Chad Stone is chief economist at the Center on Budget and Policy Priorities.
In last week's post, I discussed how claims of a bright line between safe and unsafe levels of government debt were recently debunked, illustrating the complex relationship between U.S. debt and economic growth from the end of World War II through the 1990s (with the chart below). This post picks up the story in 2001.
The federal budget was in good shape in January 2001. In fact, the public debt was $3.4 trillion and the Congressional Budget Office (CBO) projected that the policies then in place would generate budget surpluses over the next decade that would total $5.6 trillion – more than enough to pay off the debt.
To CBO's credit, its 2001 report with these "baseline" projections also discussed its considerable uncertainty about the underlying economic and technical assumptions. It also noted that the major debates in the 2000 Presidential and Congressional campaigns over how best to use the projected surpluses "may presage major changes in federal spending or tax policies in the coming years that are not reflected in CBO's budget outlook." Indeed.
CBO also repeated the warning it had issued since 1997 that the aging of the population and rising health care costs would pose budget challenges beyond the 10-year budget horizon and that, if federal policies did not respond to those challenges, "high deficits would return and eventually drive federal debt to unsustainable levels."
In 2001, the test for policymakers was whether they would make budget decisions with an eye toward both addressing those future challenges and sensitivity to the uncertainty about projections of large surpluses. They failed on both counts.
In retrospect, we know that the long 1990s expansion began to falter in late 2000 and a recession that was already on its way when CBO published its projections was about to undermine them. But, fiscally speaking, the more important story is that President George W. Bush and Congress made policy decisions in the wake of the 2000 election that dwarfed the impact of the 2001 recession, turning large projected surpluses into large projected deficits.
The President and Congress 1) allowed the budget control mechanisms that had contributed to deficit reduction in the 1990s (realistic discretionary spending caps and pay-as-you-go rules for taxes and entitlement spending) to lapse; 2) enacted major tax cuts but disingenuously scheduled them to expire at the end of 2010 in order to evade budget rules designed to control long-run deficits; 3) launched expensive wars in Afghanistan and Iraq without offsetting the costs elsewhere; and 4) far from taking any steps to address the country's long run budget challenges, enacted a new entitlement, Medicare Part D prescription drug coverage, without providing a means of financing the new benefits.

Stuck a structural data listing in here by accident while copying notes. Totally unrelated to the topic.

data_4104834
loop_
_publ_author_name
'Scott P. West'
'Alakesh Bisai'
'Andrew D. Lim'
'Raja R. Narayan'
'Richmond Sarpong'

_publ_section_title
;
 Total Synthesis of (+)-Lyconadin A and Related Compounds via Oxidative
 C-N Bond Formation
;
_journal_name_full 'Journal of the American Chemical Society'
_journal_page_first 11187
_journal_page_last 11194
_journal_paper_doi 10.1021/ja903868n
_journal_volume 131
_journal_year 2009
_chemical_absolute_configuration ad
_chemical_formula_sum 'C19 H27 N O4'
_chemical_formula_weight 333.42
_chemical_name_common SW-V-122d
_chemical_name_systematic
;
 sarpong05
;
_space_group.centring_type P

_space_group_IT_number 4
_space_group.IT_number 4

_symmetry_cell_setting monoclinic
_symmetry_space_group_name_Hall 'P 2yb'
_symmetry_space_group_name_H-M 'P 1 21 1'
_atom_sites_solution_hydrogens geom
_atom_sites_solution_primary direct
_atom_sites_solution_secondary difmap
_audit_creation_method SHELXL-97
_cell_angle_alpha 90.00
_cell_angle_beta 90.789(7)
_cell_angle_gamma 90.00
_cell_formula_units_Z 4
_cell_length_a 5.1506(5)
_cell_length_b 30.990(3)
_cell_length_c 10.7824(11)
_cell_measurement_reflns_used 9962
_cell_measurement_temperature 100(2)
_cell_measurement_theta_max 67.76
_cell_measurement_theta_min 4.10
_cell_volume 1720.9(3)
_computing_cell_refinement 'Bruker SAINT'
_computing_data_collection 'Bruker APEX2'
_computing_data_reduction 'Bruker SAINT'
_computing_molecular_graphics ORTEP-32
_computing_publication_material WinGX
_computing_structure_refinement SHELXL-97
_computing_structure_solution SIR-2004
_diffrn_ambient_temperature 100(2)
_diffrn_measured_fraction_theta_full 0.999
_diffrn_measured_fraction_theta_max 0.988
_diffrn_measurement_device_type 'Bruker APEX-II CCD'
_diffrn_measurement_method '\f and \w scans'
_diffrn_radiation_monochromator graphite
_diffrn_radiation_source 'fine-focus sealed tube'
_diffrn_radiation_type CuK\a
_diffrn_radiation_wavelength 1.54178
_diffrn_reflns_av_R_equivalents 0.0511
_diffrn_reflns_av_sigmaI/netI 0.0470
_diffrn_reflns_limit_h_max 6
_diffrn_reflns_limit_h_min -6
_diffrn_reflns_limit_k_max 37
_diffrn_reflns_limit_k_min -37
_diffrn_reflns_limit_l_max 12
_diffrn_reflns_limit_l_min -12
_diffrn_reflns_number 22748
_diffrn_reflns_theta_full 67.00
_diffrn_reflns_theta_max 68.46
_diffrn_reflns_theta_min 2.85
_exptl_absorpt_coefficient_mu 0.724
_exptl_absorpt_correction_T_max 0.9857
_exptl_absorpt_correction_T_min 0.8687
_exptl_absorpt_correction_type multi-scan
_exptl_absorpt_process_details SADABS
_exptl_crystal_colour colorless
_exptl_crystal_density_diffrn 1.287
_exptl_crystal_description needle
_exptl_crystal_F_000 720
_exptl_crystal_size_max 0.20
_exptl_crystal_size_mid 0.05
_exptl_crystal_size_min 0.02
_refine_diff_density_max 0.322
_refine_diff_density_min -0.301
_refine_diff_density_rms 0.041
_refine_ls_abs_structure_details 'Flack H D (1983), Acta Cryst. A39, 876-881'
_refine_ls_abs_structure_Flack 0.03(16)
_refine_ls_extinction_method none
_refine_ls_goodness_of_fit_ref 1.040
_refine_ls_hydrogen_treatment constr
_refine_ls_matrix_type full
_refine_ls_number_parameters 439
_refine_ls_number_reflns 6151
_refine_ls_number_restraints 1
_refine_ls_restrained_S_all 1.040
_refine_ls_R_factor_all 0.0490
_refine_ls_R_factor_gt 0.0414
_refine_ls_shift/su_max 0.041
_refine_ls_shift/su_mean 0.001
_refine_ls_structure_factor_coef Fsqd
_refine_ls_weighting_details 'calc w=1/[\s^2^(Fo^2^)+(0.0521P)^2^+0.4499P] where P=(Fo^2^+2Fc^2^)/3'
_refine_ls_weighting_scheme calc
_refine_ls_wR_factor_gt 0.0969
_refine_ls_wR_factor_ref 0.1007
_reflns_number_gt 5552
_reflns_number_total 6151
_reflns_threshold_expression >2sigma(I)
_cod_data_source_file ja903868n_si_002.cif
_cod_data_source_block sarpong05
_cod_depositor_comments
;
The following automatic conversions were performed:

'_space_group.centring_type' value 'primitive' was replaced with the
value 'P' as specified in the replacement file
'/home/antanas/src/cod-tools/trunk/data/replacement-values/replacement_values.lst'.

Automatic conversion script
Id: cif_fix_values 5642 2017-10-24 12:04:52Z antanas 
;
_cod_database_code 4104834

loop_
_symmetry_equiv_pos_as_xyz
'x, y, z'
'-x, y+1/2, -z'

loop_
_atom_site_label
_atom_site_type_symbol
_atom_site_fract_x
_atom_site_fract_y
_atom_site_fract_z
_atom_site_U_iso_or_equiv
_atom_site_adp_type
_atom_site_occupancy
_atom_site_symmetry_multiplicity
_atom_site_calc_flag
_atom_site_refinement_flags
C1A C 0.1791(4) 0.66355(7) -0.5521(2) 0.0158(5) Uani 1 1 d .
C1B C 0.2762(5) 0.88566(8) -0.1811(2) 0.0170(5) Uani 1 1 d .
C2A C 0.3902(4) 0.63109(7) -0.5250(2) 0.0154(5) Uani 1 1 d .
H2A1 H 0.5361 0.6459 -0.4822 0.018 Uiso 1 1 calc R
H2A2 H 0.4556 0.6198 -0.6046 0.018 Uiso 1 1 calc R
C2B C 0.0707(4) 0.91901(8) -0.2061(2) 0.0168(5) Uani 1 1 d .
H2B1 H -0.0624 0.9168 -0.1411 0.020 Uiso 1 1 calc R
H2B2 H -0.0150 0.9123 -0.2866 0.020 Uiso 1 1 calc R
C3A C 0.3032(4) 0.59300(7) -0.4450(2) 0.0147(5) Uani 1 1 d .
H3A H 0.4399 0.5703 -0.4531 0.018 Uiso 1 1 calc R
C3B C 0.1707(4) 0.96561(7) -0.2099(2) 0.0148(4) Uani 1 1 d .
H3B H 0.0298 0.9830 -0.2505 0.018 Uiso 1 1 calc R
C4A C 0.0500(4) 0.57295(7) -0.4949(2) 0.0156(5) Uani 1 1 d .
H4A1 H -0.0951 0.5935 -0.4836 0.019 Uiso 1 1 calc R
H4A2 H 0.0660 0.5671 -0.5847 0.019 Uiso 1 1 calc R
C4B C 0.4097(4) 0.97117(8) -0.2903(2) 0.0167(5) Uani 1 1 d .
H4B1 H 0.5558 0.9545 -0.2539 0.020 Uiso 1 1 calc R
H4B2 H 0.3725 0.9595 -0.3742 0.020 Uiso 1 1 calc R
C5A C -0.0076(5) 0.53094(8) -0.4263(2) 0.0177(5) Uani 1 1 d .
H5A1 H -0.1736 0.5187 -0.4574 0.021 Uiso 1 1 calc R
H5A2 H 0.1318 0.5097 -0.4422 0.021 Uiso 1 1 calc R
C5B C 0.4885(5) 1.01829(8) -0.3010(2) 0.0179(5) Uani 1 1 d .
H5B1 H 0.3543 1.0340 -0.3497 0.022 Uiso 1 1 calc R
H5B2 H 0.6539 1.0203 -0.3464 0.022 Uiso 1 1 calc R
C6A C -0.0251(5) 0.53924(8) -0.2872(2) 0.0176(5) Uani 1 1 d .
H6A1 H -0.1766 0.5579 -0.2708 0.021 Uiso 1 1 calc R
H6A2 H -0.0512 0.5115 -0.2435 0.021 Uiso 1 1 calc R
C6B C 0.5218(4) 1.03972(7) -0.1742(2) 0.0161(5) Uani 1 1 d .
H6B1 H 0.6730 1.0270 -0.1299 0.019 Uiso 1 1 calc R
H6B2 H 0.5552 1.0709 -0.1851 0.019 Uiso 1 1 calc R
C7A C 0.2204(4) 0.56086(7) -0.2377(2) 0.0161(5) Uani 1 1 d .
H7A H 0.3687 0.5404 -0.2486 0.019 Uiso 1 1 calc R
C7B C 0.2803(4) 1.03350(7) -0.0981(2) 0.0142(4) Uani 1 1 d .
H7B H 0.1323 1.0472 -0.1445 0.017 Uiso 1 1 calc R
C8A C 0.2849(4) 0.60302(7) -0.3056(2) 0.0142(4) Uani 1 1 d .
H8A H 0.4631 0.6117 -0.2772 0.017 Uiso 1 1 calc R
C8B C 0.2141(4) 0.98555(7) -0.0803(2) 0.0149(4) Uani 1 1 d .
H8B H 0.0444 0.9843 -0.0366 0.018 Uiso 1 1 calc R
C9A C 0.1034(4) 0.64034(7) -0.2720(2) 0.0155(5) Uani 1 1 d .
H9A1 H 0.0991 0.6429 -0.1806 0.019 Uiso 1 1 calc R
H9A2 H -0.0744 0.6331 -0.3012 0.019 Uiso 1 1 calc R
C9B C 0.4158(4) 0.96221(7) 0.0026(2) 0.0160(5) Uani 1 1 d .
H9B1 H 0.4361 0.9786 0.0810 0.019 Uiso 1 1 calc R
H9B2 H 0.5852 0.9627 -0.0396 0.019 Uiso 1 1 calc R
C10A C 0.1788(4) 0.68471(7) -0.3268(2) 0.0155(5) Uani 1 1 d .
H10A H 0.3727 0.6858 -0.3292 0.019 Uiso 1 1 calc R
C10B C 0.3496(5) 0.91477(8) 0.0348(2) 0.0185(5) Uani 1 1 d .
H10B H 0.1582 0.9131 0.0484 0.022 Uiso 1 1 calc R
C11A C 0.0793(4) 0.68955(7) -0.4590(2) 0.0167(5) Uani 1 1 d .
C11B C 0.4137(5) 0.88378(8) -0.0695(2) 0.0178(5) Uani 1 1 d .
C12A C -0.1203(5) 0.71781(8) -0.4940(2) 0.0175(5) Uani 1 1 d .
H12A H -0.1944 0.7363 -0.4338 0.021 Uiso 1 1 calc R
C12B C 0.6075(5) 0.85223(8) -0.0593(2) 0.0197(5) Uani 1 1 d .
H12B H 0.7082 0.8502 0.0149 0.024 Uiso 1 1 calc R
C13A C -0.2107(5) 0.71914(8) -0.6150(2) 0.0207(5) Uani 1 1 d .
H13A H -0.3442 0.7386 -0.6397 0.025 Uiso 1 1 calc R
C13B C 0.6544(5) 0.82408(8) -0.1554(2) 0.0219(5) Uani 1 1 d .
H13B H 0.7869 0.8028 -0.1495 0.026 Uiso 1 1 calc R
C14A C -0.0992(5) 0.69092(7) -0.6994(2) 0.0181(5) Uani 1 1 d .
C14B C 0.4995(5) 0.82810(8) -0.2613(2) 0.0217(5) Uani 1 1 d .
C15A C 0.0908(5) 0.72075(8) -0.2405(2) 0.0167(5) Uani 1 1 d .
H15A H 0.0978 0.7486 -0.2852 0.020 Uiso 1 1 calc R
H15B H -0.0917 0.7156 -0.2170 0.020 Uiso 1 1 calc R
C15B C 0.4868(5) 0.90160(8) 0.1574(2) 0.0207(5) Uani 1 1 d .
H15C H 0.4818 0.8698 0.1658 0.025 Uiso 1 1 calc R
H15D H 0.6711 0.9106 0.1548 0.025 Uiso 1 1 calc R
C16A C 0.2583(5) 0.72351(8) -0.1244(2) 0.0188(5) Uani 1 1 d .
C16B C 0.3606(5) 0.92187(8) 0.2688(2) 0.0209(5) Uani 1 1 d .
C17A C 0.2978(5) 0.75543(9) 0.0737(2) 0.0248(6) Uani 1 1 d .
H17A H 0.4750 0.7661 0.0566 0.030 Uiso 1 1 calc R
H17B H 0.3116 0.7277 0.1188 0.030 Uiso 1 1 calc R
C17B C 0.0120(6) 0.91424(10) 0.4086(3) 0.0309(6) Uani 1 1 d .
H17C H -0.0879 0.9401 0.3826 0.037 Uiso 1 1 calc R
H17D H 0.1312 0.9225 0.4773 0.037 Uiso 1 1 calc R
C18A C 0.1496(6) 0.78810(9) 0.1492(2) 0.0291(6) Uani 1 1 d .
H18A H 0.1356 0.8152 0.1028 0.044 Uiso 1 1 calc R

In the short term, economic growth in the recovery from the 2001 recession partially masked the fiscal damage these decisions caused. The long-term fiscal outlook, in contrast, was bleak unless policymakers tackled the coming demographic and health care cost challenges and let the Bush-era tax cuts expire or found other sources of revenue to support realistic future spending levels.
Then, the Great Recession of 2007 to 2009 changed everything. Revenues fell from 18.5 percent of gross domestic product in 2007 to 15.1 percent in 2009. Spending jumped from 19.7 percent of GDP to 25.2 percent over the same period – partly because unemployment insurance and other safety net spending rises automatically in a recession, partly because policymakers enacted temporary measures to fight the recession, and partly because GDP (the denominator of the spending-to-GDP ratio) contracted sharply.
The Great Recession and the policies enacted to combat it certainly contributed to the sharp increase in debt after 2007. But, as the chart below from a Center on Budget and Policy Priorities analysis of CBO data shows, the embedded effects of tax cuts and war spending are more significant contributors.
Policymakers' willingness to accept larger budget deficits in the short run kept the recession from growing even worse. CBO estimates that GDP was as much as 4 percent higher in 2010 than it otherwise would have been due to the 2009 Recovery Act policies (see Part III of this chart book), and economists Mark Zandi and Alan Blinder argue that the full package of financial and fiscal measures in 2008-2009 "probably averted what could have been called Great Depression 2.0."
The past few years provide a clear example of how poor economic performance leads to higher debt, not the other way around. Sound policymaking going forward requires that we drop slogans like "the looming debt crisis" and "we have a spending problem" and find ways to stabilize the debt without jeopardizing the economic recovery.
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